The geomorphic impact of sluice or weir removal

Weir or sluice removal can have complex, unexpected and long-term effects upon a river system. Examples from high-energy fluvial environments have illustrated the role that these structures play in moderating streampower, and the consequences of decommissioning such structures. However, weirs and sluices can act as significant barriers to longitudinal river continuity in terms of sediment, nutrient and organism movement, and will require removal in the long-term if we are to achieve our Water Framework Directive obligations. More broadly, weirs and sluices prevent the natural functioning of our river systems.

Below I outline the likely sequence of events following weir or sluice removal:

  1. Upstream water levels are likely to lower due to increased conveyance and the removal of the in-stream obstruction; downstream levels may be elevated
  2. Fine sediment and material that was previously trapped by the structure will be able to travel downstream. Depending upon the lifetime of the structure these sediments may contain pollutants or be dominated by organic material
  3. The removal of the structure will result in a local increase in streampower (i.e. the energy the river has). Depending upon the morphology of the channel directly downstream, this will lead to vertical incision (i.e. bed scouring), lateral degradation (i.e. undercutting and bank erosion) or the migration of the energy, causing erosion further downstream
  4. The increase in streampower will lead to a net increase in the sediment transport capacity (i.e. total sediment load) and competence (i.e. the maximum particle size that can be transported) of the river. Hence, sediment deposition is likely to occur downstream of structure removal
  5. In the short-term the increase in streampower and the potential increased erosion that may result could be offset by the increased sediment availability and deposition (i.e. the river may not necessarily respond obviously to structure removal)
  6. Knickpoint retreat, by which the ‘step’ created by the structure in the river’s long profile migrates upstream, may begin shortly after the structure has been removed and the sediment balance is restored (i.e. the river is no longer transporting material previously held behind the structure)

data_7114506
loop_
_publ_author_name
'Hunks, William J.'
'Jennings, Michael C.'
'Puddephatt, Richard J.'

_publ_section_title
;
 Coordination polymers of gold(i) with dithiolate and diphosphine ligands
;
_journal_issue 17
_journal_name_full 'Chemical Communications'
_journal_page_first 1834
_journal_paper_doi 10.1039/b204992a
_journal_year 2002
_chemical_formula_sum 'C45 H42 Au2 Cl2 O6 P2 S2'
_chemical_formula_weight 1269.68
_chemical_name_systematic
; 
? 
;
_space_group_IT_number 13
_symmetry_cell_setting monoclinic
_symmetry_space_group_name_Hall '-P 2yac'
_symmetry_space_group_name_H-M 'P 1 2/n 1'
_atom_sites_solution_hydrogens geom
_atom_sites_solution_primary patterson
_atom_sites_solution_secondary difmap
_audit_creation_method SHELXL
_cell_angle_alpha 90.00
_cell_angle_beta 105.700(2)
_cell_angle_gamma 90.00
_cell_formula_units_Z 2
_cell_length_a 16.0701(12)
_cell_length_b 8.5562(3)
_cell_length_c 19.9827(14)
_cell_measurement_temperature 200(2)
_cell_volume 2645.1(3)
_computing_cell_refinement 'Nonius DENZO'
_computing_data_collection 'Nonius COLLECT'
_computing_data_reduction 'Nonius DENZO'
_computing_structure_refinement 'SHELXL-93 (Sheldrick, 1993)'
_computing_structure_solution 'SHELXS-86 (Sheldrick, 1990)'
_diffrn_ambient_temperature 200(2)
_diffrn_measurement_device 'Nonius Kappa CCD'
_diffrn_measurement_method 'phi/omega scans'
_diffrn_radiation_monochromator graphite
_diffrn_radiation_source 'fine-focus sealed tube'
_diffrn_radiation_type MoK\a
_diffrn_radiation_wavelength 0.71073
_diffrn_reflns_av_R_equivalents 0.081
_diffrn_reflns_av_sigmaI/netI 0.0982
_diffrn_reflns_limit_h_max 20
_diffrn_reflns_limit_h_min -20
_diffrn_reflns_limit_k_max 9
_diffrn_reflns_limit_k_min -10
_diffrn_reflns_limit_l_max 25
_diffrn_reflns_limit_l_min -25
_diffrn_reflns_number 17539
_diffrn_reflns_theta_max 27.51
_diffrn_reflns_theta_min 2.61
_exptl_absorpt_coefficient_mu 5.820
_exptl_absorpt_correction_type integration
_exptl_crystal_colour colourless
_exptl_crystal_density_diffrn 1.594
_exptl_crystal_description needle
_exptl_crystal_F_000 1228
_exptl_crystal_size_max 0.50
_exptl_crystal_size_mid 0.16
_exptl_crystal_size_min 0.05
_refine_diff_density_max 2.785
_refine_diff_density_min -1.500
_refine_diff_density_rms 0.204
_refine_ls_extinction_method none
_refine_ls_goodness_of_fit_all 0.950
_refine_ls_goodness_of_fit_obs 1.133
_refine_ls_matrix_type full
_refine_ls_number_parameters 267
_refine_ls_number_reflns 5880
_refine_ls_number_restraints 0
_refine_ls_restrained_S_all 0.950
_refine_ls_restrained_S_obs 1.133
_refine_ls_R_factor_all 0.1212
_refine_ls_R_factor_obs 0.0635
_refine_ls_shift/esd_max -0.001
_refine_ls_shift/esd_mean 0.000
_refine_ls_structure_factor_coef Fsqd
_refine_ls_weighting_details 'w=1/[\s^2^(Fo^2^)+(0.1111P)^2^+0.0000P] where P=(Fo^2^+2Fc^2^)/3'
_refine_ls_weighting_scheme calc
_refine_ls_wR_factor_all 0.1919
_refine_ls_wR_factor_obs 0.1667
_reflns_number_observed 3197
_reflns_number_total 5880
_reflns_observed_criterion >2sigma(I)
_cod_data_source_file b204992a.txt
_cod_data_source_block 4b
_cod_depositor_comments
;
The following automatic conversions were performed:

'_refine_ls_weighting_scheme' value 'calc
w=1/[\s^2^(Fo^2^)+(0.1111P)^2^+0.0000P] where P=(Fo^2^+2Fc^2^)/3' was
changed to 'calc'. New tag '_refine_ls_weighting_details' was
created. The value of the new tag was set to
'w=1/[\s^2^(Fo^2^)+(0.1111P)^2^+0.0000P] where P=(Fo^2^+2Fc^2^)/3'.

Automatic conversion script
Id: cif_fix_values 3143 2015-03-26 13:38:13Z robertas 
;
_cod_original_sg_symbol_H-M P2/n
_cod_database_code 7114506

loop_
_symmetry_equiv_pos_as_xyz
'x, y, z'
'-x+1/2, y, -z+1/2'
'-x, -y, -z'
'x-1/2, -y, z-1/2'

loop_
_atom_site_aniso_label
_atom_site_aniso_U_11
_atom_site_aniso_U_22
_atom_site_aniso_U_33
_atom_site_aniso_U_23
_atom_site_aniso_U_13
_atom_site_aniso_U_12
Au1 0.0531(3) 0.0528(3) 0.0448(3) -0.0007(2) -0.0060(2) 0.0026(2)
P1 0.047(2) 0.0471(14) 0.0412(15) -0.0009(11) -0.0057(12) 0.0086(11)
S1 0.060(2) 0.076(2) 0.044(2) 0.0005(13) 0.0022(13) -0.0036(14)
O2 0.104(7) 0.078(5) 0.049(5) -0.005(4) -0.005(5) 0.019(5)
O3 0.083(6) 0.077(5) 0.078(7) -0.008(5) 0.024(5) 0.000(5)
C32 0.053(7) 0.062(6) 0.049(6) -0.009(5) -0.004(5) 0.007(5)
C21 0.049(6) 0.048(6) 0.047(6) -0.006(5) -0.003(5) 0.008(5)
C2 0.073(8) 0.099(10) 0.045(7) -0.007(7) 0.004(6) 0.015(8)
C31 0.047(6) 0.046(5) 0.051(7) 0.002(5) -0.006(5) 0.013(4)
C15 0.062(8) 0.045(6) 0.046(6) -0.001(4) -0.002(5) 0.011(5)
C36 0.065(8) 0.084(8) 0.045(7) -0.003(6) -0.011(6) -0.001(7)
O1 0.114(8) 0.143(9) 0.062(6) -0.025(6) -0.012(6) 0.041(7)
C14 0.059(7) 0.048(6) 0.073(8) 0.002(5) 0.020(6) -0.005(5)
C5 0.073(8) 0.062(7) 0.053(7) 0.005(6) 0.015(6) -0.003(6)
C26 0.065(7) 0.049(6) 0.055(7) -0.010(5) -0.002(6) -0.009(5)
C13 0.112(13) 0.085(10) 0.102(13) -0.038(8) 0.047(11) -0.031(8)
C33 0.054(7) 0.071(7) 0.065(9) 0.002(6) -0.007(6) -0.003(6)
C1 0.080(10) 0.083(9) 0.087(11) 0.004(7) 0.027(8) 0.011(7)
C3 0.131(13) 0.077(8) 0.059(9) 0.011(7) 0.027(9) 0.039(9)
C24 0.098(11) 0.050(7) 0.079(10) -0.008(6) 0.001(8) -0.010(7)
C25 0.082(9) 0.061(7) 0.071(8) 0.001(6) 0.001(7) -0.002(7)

The diagram below summaries these points in three phases.

Theoretical geomorphic impact following weir removal

My MS Paint skills are legendary

In low gradient and low-energy systems with relatively erodible bed substrate, such as many of those in East Anglia, knickpoint retreat could continue for several centuries following structure removal. Knickpoint retreat will only stop when either the natural gradient of the river has been restored or the knickpoint reaches an area of hard geology. 

Knickpoint retreat is likely to have a number of long-term consequences including: the lowering of water levels as the river deepens; river bank collapse caused by vertical incision into the bed; disconnection between the floodplain and the main river channel.

Although in many systems the rate of adjustment is likely to be slow and chronic, it should be acknowledged that a large (1 in 50+ year) event could induce rapid change if it coincides with structure removal. In a high-energy and highly coupled catchment in north-Wales a weir removal on the Mochdre Brook coincided with a 1 in 100 year flood event to cause 100m of headward incision over three months. Two years on and the knickpoint had retreated 230m, causing substantial river bank collapse.

My intention with this post is not to worry those people looking to remove weirs and sluices – I strongly believe we should deconstruct these structures. All I recommend is that you consult a geomorphologist before you do it.

About Trevor Bond